Go Small? Common Ford 2.7L EcoBoost V6 Problems You Should Know About
The 2.7-liter EcoBoost V6 is the Ford F-150 pickup’s smallest engine, but it packs a punch. Response, torque, and drivability all hew to the “Ford Tough” ethos. But you should know about the following F-150 EcoBoost problems.
Is the Ford F-150 2.7-liter EcoBoost V6 a good engine?
The twin-turbo 2.7-liter V6 roared onto the truck scene in 2015. Harnessing 315 to 335 hp and 350 to 400 lb-ft of torque, this F-150 engine boasts better specs than most V8s. The power range is a bit limited, but the better fuel economy and lower price make it a popular option nonetheless.
The 2.7-liter EcoBoost is an offshoot of the similar 3.5-liter V6. Both feature twin turbos and direct fuel injection. Ford produced this version for the 2015 to 2017 F-150, 2016 to 2018 Lincoln MKX, and other products.
In 2018, the automaker released the second-generation 2.7-liter EcoBoost V6. It cranked the torque to 400 lb-ft and combined port injection with direct injection. That helped fix one of the 2.7-liter’s earlier problems: carbon buildup. The second-gen V6 also brought other minor changes. This version remains in production and also sits under the hood of the new Ford Bronco.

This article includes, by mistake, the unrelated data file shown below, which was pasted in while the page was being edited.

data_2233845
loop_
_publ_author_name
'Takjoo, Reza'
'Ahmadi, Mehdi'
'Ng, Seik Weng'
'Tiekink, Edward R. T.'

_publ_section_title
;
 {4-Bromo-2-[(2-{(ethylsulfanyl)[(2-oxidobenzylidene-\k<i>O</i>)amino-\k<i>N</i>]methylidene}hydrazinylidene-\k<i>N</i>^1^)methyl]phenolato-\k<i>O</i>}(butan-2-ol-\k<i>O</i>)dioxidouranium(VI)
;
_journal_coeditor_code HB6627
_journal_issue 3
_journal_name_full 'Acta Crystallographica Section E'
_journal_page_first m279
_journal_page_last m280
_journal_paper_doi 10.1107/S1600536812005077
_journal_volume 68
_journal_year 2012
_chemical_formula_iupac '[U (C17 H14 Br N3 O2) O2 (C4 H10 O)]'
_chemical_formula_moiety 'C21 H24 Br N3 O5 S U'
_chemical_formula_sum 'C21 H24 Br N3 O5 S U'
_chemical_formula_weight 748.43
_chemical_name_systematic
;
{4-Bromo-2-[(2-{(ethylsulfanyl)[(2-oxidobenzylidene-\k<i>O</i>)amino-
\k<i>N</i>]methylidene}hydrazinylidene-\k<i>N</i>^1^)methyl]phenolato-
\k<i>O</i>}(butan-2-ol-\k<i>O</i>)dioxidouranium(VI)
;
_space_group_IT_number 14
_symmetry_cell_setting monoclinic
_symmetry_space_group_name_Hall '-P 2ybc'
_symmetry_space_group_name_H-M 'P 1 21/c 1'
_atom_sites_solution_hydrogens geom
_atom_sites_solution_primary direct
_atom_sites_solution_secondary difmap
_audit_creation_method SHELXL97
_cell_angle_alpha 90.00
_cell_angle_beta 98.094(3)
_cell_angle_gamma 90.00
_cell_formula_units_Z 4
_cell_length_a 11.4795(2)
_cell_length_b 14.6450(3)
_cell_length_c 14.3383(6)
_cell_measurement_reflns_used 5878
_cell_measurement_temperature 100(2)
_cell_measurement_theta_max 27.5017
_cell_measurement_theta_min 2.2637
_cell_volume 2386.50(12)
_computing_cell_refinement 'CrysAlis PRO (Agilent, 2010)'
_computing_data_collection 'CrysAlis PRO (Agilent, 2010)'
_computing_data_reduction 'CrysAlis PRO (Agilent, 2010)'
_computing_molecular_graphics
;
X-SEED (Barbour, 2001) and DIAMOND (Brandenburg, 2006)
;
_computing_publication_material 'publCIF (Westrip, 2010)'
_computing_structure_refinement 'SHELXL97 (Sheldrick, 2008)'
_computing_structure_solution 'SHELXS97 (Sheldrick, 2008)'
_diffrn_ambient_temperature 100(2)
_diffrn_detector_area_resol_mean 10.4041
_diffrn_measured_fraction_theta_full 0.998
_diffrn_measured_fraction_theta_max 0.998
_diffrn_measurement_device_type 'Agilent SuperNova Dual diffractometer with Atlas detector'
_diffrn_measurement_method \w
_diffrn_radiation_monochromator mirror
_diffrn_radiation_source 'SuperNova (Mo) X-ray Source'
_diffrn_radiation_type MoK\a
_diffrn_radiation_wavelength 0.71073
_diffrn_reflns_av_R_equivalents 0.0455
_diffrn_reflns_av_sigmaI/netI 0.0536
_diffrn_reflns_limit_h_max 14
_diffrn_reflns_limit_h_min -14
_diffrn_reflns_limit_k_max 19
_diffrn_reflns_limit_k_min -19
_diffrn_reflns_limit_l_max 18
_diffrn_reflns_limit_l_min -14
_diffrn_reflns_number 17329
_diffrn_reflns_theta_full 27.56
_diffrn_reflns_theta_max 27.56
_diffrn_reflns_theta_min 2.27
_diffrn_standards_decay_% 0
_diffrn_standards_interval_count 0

What are the 3 most common EcoBoost V6 problems?
Three of the most common problems found in the 3.5-liter EcoBoost are as follows:
- Carbon buildup
- Oil pan leaks
- Issues with the spark plugs and ignition coils
Carbon buildup in EcoBoost engines
As noted, the carbon buildup affected the first generation of the engine. However, carbon buildup is a common problem in many pre-port injection engines.
Engine oil blow-by sticks to intake ports and valves. So in 2018, Ford added port injection. It acts as a flushing system to wash deposits into the cylinder charge. When the carbon accumulates, it can cause issues such as rough idling, misfires, hesitation on startup, and general power loss. However, you might notice some of these issues as the miles pile on.
F-150 2.7-liter EcoBoost oil pan leaks
This problem also primarily affects the first-generation 2.7-liter EcoBoost engine, mainly because the oil pans are plastic. That’s probably not the best material for this part. The pan can loosen with the constant expansion and contraction of heat cycles.
Still, it’s not a deal-breaker. And in 2018, Ford made a design change to correct the problem. The company ensured its smaller EcoBoost engine was engineered well and could take on most pickup truck demands.
2.7-liter EcoBoost spark plug and ignition coil issues
Replacement schedules indicate the spark plugs should last 80,000 to 100,000 miles. They don’t. So, rather than endure performance issues as you approach those numbers, replace the spark plugs earlier. Maybe 35,000 miles?
Whether the issue is coil packs or spark plugs, you’ll notice misfiring, rough idling, power loss, and the dreaded “check engine” light. If you have a code reader, TuningPro suggests pinpointing the misfiring cylinder. Swap the coil pack with one next to it. If the problem persists, the source is the coil. Otherwise, replace all six plugs. And don’t forget: Regular oil changes and monitoring functions go a long way toward engine longevity.